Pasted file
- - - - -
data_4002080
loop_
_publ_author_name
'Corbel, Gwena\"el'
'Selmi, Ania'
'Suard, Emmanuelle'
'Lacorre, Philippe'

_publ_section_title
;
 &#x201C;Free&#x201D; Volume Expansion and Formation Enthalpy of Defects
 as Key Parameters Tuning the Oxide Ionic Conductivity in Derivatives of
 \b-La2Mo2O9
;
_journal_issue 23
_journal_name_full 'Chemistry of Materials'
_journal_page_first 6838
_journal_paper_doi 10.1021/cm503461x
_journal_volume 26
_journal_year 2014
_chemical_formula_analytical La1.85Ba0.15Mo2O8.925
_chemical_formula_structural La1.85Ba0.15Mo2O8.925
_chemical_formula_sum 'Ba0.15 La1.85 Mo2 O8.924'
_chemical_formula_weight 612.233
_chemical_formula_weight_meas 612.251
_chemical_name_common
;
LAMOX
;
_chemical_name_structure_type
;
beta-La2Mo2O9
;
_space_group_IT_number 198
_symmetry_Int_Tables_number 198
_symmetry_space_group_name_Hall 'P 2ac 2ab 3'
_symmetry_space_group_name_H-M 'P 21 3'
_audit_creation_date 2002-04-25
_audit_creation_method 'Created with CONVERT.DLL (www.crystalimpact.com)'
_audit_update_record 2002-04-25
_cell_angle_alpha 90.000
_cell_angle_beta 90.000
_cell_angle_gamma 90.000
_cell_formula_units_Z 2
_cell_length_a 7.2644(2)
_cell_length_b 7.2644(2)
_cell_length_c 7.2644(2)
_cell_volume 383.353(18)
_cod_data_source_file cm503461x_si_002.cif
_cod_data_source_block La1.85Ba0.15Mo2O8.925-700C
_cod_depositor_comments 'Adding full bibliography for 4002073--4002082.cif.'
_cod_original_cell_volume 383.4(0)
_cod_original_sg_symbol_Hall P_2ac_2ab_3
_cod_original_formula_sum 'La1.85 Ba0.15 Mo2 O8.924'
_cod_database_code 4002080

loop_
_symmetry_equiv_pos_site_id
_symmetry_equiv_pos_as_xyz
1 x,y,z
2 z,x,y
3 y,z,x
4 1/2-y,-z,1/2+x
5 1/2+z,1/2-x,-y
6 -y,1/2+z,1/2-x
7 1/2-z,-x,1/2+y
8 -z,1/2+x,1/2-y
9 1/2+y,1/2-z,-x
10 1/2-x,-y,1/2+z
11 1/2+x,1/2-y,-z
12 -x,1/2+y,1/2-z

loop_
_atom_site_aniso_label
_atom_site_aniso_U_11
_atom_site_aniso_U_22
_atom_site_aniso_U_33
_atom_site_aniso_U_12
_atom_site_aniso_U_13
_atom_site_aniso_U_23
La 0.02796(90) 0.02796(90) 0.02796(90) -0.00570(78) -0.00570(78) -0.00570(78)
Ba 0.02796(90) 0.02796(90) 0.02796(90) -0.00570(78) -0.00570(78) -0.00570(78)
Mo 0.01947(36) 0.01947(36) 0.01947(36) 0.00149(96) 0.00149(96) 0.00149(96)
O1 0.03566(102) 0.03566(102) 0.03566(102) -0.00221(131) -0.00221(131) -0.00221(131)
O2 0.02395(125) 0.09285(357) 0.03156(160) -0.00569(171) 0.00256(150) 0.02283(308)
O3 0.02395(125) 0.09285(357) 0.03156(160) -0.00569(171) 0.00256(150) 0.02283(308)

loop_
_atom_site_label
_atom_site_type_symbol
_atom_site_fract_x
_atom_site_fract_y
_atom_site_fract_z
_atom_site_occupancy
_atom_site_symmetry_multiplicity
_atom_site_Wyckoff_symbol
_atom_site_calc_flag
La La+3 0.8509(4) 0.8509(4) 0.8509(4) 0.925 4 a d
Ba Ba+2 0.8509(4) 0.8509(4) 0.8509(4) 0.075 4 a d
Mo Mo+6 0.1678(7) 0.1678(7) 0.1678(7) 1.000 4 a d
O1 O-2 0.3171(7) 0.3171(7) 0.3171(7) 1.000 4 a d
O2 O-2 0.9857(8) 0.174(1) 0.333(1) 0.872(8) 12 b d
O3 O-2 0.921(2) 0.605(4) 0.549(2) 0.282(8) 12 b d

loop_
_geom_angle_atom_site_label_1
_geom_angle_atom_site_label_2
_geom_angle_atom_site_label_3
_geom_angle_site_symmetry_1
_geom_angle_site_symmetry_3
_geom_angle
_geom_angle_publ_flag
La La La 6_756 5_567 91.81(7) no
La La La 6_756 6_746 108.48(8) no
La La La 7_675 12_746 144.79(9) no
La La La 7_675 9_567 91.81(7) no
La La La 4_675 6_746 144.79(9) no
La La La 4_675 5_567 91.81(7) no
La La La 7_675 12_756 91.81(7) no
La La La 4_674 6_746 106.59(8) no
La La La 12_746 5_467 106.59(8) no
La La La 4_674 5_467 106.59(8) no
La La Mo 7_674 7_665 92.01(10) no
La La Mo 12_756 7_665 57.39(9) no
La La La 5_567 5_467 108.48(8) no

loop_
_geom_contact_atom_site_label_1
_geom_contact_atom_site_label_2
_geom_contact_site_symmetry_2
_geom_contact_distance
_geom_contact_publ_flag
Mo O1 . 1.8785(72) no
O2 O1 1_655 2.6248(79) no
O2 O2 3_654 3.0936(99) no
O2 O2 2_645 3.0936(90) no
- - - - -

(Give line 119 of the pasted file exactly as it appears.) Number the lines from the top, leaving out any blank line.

La La Mo 12_756 7_665 57.39(9) no